AfriForum Youth raises concerns with NRF over race discrimination

Organisations establish a channel through which students who believe they are affected can raise their concerns (May 7)

AfriForum Youth establishes complaints channel with NRF

AfriForum Youth today met with senior management of the National Research Foundation, a statutory research body responsible for funding more than 8000 postgraduate students, to establish a channel to be used by students who are of the opinion that they are the victims of racial discrimination when being denied bursaries.

The NRF conceded that the dignity of minorities should be protected and that policy based on race should be phased out in future, as far as this is possible within the framework of governmental stipulations," said Charl Oberholzer, National Chairperson of AfriForum Youth.

According to Oberholzer the meeting agreed that governmental targets which measure output in terms of race remain the biggest obstacle to a truly non-racial process for awarding bursaries. "Funding was also identified as an obstacle. With more funds, every person will have the ability to embark on postgraduate studies. Currently 7 from 10 applicants are denied bursaries by die NRF due to a shortage of funds," Oberholzer said.

AfriForum Youth pointed out that race should not be used to determine to what extent an individual qualifies for empowerment, as a poor white student should be as entitled to empowerment programmes and bursaries as black students.

"This was a constructive meeting and both parties discussed the complexity of representation and redressing policies. We should not be hogtied by die solutions offered by the ANC. It is possible to propose solutions that are to the benefit of all South Africans. AfriForum Youth and the NRF agreed that education and training are the most important factors in South Africa's future," Oberholzer said.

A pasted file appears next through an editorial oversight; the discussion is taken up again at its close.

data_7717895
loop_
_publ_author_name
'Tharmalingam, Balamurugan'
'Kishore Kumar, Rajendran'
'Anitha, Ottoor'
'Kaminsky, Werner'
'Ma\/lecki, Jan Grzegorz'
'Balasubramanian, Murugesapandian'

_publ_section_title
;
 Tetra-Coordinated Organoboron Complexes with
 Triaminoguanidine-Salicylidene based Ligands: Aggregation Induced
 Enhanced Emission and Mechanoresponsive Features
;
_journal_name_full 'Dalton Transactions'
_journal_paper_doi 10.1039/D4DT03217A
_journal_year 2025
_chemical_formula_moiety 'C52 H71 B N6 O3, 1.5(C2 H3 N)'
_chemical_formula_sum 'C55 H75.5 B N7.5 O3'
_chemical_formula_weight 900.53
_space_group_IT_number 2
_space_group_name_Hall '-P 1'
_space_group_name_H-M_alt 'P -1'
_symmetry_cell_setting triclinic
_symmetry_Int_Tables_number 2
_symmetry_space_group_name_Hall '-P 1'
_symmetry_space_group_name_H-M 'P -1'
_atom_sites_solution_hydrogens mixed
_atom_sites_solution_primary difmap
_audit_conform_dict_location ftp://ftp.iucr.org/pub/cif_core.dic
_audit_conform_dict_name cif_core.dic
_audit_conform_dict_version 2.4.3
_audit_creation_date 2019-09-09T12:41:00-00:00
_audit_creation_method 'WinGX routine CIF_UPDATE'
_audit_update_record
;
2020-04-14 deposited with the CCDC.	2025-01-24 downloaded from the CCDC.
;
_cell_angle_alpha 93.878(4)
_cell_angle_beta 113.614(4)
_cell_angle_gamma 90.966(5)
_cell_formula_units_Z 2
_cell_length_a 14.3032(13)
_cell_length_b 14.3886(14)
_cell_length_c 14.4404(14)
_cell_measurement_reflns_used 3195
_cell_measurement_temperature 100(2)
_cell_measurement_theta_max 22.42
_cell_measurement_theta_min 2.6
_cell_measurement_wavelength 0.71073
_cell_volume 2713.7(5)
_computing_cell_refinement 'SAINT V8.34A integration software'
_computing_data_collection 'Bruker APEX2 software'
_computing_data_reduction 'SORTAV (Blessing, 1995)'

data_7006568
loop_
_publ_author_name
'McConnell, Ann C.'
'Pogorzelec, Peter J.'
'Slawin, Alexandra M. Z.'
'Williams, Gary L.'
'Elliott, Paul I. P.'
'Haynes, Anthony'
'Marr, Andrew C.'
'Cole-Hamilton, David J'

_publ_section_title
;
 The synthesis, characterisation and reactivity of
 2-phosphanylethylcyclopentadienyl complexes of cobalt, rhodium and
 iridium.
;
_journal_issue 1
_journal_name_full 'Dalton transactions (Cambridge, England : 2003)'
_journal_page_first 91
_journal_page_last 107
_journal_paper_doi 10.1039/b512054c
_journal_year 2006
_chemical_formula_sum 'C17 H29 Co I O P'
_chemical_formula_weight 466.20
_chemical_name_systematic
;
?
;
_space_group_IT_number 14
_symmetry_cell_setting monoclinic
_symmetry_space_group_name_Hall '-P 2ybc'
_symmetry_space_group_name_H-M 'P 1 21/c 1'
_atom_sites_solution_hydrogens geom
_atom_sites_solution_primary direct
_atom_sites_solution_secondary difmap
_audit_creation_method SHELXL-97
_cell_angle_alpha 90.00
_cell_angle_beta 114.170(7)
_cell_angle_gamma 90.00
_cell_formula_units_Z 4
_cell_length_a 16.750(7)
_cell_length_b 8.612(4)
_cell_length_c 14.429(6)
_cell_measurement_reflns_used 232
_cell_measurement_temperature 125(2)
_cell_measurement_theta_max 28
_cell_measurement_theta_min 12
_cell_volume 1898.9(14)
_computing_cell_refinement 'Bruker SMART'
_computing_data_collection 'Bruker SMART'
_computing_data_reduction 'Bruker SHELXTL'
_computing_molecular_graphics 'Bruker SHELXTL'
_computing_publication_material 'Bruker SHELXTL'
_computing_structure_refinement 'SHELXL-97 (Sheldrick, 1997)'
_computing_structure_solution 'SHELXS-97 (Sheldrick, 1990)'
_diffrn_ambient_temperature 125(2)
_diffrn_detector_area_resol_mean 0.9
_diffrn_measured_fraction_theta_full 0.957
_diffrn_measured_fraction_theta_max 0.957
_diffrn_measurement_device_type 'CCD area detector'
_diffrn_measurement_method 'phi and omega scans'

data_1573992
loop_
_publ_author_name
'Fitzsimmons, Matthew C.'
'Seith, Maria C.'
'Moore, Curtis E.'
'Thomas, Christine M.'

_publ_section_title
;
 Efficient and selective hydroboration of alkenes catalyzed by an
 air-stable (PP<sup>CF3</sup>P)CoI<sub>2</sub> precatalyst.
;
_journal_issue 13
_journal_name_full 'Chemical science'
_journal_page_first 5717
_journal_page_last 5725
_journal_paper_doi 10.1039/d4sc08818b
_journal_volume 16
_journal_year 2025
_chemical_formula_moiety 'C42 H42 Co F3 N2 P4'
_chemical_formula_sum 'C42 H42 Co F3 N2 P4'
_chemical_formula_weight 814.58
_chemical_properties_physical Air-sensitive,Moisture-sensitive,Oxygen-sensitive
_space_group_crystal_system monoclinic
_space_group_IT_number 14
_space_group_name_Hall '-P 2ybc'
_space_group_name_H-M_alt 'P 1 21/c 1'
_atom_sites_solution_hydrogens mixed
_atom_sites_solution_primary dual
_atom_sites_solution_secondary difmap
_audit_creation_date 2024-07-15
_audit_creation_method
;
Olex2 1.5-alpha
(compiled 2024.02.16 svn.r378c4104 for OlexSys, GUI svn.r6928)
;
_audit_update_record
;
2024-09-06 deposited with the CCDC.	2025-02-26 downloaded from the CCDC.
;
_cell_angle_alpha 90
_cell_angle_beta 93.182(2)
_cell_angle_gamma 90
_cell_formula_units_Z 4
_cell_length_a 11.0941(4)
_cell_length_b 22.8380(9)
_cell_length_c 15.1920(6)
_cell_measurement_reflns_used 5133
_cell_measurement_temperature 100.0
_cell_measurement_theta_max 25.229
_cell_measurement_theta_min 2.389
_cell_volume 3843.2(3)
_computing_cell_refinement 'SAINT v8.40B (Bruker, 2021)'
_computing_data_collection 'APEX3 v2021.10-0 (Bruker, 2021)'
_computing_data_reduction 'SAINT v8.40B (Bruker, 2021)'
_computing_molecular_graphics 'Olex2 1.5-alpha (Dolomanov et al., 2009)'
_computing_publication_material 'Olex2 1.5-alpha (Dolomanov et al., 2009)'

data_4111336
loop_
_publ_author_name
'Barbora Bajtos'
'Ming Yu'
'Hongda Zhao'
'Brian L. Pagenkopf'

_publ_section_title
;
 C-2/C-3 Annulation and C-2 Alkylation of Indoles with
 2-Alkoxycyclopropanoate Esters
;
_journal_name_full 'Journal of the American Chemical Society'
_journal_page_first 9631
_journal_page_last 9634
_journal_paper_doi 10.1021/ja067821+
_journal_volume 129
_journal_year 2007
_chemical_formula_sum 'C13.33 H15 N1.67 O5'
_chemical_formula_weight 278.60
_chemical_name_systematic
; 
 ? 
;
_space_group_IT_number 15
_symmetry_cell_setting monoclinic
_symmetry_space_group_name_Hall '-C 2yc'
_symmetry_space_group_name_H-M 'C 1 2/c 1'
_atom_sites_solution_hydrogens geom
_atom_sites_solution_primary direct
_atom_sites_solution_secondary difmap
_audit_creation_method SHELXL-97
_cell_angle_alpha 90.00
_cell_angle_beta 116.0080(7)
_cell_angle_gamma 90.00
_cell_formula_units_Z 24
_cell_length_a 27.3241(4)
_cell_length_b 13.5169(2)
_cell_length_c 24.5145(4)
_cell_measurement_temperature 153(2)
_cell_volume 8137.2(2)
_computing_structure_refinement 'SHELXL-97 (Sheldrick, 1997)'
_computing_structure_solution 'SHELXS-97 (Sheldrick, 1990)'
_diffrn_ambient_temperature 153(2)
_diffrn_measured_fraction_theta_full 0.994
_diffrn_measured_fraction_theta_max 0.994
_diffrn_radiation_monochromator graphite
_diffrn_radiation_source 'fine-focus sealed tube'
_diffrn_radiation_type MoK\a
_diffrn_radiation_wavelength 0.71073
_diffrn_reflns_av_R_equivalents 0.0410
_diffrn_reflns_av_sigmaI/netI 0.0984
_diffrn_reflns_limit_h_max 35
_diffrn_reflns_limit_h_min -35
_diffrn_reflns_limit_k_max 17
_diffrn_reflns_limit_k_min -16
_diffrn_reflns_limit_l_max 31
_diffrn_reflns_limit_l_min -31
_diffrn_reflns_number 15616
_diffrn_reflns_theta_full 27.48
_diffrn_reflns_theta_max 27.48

The meeting was requested by AfriForum Youth after various complaints were received from students regarding requirements by the NRF for certain bursary programmes. White students must, for example, complete their degrees within the prescribed times, while students of colour may take longer to complete their degrees and still qualify for bursaries. Certain criteria also indicate that 85% of students must be black and that priority will be given in every instance to a student from a designated group. The NRF points out, however, that they maintain strict goals and that excellence is not negotiable.

A delegation from AfriForum Youth met with Dr Van Jaarsveld, CEO of the NRF, Dr Pillay, the Deputy CEO, Dr. Nthambeleni, Executive Director of Bursaries and Management Systems and Mr Mahlangu, Corporate Legal Representative for the NRF.

The NRF intends to fund more than 4500 black students in 2013 for postgraduate studies, and currently spends more than R1.8 billion on bursaries. The NRF also aims to support five times this number by 2020 in order to ensure that South Africa remains competitive in a globalizing world.

Statement issued by Charl Oberholzer, National Chairperson, AfriForum Youth, May 8 2013

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